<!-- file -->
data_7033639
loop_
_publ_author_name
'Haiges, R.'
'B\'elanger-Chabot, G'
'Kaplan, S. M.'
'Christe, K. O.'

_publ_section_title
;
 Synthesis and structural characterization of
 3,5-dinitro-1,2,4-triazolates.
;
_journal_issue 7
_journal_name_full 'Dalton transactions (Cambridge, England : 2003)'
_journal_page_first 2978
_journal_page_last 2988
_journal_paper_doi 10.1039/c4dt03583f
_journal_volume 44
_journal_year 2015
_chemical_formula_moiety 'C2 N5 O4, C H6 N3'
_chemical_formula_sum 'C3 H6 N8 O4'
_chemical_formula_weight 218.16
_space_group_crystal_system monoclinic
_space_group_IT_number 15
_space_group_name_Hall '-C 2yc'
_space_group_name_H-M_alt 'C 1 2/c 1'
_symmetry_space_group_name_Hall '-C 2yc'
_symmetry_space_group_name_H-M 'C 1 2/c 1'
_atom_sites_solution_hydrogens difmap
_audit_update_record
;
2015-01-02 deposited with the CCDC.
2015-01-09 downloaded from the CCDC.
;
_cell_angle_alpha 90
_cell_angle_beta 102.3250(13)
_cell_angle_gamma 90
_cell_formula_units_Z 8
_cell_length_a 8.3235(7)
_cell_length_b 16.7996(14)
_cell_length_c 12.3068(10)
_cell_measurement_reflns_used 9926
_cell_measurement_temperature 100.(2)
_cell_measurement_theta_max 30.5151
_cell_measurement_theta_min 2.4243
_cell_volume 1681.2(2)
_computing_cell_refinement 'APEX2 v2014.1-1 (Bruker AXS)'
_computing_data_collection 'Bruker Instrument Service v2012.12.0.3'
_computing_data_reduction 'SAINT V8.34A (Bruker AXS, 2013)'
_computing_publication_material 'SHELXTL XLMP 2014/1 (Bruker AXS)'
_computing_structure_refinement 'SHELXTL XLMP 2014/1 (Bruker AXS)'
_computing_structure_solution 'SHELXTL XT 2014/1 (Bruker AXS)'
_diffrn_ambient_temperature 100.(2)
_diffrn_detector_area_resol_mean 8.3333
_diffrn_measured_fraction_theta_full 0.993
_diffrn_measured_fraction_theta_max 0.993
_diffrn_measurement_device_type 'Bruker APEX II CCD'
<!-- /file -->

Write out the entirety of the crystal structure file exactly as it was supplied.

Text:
data_7033639
loop_
_publ_author_name
'Haiges, R.'
'B\'elanger-Chabot, G'
'Kaplan, S. M.'
'Christe, K. O.'

_publ_section_title
;
 Synthesis and structural characterization of
 3,5-dinitro-1,2,4-triazolates.
;
_journal_issue 7
_journal_name_full 'Dalton transactions (Cambridge, England : 2003)'
_journal_page_first 2978
_journal_page_last 2988
_journal_paper_doi 10.1039/c4dt03583f
_journal_volume 44
_journal_year 2015
_chemical_formula_moiety 'C2 N5 O4, C H6 N3'
_chemical_formula_sum 'C3 H6 N8 O4'
_chemical_formula_weight 218.16
_space_group_crystal_system monoclinic
_space_group_IT_number 15
_space_group_name_Hall '-C 2yc'
_space_group_name_H-M_alt 'C 1 2/c 1'
_symmetry_space_group_name_Hall '-C 2yc'
_symmetry_space_group_name_H-M 'C 1 2/c 1'
_atom_sites_solution_hydrogens difmap
_audit_update_record
;
2015-01-02 deposited with the CCDC.
2015-01-09 downloaded from the CCDC.
;
_cell_angle_alpha 90
_cell_angle_beta 102.3250(13)
_cell_angle_gamma 90
_cell_formula_units_Z 8
_cell_length_a 8.3235(7)
_cell_length_b 16.7996(14)
_cell_length_c 12.3068(10)
_cell_measurement_reflns_used 9926
_cell_measurement_temperature 100.(2)
_cell_measurement_theta_max 30.5151
_cell_measurement_theta_min 2.4243
_cell_volume 1681.2(2)
_computing_cell_refinement 'APEX2 v2014.1-1 (Bruker AXS)'
_computing_data_collection 'Bruker Instrument Service v2012.12.0.3'
_computing_data_reduction 'SAINT V8.34A (Bruker AXS, 2013)'
_computing_publication_material 'SHELXTL XLMP 2014/1 (Bruker AXS)'
_computing_structure_refinement 'SHELXTL XLMP 2014/1 (Bruker AXS)'
_computing_structure_solution 'SHELXTL XT 2014/1 (Bruker AXS)'
_diffrn_ambient_temperature 100.(2)
_diffrn_detector_area_resol_mean 8.3333
_diffrn_measured_fraction_theta_full 0.993
_diffrn_measured_fraction_theta_max 0.993
_diffrn_measurement_device_type 'Bruker APEX II CCD'